Meg Gage grew up in Amherst and moved back to town in 1987.  She is the retired founding president of the Proteus Fund, a national public foundation, based in Amherst that supports peace, human rights and democracy. In 1986 she won the inaugural Scrivner Award, given by the Council on Foundations to individuals for entrepreneurial grantmaking.  She served on Town Meeting from 1989 until it ended in 2018. She led three override campaigns in the 1990s, two of which were successful.  She served on the Puffers Pond Committee and on the Charter Commission, where she voted with the minority in opposition to the proposed charter.  She is on the founding Steering Committee of the District One Neighborhood Association.  With her husband Steve King she raised two sons in Amherst.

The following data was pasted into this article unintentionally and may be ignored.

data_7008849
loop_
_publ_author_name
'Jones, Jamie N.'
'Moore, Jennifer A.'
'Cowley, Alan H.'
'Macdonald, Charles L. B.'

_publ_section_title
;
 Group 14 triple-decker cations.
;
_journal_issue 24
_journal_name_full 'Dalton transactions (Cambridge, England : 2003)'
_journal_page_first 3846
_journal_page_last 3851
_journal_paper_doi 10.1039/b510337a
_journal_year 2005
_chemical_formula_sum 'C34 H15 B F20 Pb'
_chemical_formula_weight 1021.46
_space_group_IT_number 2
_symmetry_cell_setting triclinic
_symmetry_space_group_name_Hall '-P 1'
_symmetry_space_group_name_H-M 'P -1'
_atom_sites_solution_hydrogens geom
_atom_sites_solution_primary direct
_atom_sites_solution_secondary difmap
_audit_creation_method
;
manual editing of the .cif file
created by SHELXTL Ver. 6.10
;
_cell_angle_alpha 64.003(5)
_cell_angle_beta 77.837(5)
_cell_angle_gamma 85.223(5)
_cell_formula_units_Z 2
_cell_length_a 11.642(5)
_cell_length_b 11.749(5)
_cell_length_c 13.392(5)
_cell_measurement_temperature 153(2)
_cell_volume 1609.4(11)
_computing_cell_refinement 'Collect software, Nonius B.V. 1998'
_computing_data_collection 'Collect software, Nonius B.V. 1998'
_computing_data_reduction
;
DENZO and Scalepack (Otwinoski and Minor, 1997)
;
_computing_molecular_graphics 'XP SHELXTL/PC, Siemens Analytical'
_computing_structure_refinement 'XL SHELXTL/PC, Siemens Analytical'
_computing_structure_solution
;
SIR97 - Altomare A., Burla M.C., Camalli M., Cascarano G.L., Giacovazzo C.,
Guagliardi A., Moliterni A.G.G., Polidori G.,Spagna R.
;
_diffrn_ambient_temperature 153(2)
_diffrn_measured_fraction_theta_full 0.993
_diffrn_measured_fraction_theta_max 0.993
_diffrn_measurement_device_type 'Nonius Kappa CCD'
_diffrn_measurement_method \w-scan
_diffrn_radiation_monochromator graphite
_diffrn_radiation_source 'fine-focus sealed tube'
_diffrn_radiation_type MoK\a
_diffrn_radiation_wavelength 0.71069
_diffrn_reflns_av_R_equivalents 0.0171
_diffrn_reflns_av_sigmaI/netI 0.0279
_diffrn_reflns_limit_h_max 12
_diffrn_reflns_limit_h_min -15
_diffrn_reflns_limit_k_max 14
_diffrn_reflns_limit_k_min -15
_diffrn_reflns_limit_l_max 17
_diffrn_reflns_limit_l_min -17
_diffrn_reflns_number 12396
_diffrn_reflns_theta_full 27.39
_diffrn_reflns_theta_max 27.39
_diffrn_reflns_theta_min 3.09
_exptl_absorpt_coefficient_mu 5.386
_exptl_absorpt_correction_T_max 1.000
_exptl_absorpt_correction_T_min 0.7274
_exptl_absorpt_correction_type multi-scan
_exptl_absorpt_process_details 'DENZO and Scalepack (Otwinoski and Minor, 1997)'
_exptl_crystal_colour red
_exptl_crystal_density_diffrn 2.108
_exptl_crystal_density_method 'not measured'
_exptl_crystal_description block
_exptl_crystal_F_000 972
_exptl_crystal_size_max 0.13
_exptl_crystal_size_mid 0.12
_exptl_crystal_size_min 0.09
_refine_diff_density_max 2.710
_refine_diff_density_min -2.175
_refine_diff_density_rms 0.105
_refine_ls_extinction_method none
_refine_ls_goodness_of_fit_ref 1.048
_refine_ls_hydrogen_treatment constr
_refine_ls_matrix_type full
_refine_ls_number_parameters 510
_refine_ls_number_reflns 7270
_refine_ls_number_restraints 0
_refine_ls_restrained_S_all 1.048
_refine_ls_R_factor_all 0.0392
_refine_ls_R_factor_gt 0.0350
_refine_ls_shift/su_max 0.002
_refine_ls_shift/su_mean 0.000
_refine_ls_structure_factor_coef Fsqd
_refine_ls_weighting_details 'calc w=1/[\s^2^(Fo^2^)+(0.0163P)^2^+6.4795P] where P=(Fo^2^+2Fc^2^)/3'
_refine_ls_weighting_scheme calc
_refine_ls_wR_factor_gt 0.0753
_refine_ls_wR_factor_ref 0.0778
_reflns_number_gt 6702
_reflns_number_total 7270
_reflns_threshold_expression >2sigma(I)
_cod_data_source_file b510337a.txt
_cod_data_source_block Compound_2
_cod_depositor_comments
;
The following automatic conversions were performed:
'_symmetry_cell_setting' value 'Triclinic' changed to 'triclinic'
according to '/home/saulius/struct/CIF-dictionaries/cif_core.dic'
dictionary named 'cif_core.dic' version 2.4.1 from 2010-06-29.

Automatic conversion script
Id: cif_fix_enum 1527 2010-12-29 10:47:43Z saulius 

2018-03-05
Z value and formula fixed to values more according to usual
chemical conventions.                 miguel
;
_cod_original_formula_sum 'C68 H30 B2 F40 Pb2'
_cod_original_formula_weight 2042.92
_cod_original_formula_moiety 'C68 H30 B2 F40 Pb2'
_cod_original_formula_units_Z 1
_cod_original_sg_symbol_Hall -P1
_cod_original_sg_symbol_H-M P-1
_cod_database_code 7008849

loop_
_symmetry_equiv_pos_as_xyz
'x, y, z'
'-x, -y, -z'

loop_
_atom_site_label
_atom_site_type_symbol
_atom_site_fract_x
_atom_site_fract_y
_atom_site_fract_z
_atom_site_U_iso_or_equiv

Rick Hood has been doing web development for a living since 2000. Prior to that he ran a boat building and repair business in Rhode Island. He was a member of the Amherst and Regional School Committees from 2010 to 2016, and was chair of the Regional Committee during the first two years. He is currently Treasurer of the Amherst Education Foundation, which he has been involved with for many years.

Bernie Kubiak was a Select Board member in Belchertown, the town administrator in Hadley, Deerfield, and Northfield, and an Amherst town meeting member. He is now a non-voting member of the current Finance Committee and part of the Transportation Advisory Committee. While in Deerfield he helped develop the South County EMS, a first of its kind regional municipal organization.

Photo by Aaron Burden on Unsplash

Jon McCabe is a former university administrator who moved to Amherst 11 years ago because he thought a town with a population that has more than 60% bachelor’s or higher degree attainment would be a good place to raise a child.  He has been scratching his head over this decision ever since…